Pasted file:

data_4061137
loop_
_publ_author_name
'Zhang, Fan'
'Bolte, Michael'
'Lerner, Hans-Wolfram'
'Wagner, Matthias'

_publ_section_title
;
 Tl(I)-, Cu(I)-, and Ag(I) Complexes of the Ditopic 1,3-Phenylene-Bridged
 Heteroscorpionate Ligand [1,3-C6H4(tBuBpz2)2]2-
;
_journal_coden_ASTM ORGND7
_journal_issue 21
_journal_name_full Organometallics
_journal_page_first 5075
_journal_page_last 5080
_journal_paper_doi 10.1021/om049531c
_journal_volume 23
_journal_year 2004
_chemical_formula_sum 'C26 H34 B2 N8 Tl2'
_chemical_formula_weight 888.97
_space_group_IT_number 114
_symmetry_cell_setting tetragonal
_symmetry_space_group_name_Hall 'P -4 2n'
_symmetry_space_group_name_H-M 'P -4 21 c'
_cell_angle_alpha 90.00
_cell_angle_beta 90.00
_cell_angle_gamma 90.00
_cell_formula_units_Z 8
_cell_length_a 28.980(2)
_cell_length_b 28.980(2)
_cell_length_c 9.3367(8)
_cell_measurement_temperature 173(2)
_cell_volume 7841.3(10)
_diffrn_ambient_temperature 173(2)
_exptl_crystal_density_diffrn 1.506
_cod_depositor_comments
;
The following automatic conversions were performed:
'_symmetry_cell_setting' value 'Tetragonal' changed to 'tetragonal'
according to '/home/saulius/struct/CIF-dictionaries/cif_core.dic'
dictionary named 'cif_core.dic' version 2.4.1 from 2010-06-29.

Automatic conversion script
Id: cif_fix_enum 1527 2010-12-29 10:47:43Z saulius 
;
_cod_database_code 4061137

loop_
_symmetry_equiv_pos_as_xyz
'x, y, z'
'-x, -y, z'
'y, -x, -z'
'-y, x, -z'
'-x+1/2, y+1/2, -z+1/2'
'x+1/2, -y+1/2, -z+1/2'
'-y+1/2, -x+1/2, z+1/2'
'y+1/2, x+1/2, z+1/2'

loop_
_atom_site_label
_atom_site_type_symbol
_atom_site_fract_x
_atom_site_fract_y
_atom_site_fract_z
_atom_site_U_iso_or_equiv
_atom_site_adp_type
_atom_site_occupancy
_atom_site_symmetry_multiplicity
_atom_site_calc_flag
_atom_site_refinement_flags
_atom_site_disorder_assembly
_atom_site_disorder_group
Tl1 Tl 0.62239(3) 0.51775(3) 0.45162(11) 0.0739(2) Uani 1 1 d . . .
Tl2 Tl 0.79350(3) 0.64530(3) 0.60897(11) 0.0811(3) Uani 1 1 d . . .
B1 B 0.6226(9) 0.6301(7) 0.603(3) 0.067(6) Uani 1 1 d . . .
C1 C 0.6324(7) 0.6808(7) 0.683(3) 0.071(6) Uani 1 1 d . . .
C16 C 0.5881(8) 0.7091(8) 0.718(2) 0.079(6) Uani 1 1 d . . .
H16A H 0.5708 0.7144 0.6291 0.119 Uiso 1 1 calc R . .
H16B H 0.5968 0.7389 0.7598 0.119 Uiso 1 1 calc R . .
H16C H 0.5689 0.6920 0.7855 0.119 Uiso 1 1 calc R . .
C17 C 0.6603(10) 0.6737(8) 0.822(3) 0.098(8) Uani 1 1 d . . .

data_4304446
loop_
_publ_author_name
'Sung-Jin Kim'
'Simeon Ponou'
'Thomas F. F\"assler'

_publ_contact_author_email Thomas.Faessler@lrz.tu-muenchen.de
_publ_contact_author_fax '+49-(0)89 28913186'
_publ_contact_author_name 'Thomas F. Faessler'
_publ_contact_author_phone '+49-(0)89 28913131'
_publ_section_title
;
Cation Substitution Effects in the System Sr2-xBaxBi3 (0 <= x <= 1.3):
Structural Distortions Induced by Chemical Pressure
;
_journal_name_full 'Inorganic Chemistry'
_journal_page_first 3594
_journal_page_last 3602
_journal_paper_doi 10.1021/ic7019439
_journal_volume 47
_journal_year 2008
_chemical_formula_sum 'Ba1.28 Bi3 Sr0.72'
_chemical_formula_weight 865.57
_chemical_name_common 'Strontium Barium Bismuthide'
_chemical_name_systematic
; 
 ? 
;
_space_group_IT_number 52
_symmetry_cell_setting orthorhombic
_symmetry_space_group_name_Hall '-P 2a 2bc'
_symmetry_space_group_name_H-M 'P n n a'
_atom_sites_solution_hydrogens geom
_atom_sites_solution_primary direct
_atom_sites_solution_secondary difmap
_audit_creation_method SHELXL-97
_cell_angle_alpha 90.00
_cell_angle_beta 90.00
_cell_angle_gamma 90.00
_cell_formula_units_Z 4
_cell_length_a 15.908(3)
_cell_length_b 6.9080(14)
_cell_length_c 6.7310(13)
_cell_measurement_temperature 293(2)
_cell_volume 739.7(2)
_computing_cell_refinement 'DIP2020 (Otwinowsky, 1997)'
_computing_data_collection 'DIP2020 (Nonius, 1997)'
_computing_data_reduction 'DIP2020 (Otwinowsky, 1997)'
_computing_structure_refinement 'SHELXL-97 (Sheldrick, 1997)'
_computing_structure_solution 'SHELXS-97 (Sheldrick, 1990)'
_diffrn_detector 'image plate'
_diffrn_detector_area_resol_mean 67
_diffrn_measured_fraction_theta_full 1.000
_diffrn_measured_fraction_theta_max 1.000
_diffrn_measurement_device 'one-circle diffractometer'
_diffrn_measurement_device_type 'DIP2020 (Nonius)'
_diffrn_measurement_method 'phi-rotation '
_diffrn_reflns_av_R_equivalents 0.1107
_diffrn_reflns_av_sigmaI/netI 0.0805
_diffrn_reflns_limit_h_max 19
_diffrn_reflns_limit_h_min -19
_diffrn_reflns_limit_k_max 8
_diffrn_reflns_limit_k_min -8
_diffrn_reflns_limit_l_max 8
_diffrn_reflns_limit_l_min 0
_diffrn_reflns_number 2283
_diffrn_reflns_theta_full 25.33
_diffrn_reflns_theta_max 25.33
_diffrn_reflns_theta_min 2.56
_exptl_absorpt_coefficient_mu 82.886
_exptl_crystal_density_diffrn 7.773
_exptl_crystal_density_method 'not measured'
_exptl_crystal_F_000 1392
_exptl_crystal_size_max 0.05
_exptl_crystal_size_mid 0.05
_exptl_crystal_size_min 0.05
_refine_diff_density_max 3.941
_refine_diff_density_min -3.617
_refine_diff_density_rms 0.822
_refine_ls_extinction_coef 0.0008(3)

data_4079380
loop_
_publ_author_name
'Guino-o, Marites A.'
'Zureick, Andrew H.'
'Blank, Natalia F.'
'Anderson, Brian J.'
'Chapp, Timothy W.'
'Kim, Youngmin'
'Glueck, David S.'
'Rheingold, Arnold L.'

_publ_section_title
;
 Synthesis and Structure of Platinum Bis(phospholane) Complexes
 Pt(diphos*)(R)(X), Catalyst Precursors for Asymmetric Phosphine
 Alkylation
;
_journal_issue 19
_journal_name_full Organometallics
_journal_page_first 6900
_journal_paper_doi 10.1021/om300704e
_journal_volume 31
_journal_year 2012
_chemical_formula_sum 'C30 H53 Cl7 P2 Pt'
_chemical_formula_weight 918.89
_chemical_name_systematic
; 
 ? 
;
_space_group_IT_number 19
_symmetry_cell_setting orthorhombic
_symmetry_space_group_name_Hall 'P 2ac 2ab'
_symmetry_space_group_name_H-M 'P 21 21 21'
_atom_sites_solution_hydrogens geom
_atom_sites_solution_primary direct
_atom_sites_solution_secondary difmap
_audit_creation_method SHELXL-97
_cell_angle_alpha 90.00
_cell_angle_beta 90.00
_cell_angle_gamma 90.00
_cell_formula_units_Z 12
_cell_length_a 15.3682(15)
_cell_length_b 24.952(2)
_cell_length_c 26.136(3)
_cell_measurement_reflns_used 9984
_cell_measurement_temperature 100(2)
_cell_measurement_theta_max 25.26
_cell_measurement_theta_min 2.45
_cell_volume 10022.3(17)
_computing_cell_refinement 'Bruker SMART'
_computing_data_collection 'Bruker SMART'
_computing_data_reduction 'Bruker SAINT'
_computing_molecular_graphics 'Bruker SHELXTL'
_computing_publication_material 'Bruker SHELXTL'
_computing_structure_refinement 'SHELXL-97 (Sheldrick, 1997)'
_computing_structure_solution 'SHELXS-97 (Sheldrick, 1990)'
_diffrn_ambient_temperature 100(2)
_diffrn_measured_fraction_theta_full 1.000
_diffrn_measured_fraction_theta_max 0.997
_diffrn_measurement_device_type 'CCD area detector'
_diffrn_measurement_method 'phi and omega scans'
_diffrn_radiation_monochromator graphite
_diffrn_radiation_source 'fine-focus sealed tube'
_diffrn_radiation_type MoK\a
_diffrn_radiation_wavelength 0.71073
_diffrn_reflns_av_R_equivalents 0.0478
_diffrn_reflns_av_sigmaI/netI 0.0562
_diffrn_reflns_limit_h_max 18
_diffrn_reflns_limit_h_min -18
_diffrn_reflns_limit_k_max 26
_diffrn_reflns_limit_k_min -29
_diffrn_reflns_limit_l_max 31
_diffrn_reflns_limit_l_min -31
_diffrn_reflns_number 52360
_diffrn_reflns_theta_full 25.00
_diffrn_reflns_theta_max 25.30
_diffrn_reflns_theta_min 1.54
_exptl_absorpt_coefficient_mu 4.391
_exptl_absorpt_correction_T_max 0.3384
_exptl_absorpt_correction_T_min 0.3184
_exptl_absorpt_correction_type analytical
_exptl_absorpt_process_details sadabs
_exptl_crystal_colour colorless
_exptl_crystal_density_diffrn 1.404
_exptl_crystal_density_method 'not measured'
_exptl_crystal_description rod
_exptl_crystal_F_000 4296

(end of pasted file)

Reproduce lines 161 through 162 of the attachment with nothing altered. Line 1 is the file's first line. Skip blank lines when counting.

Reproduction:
data_4079380
loop_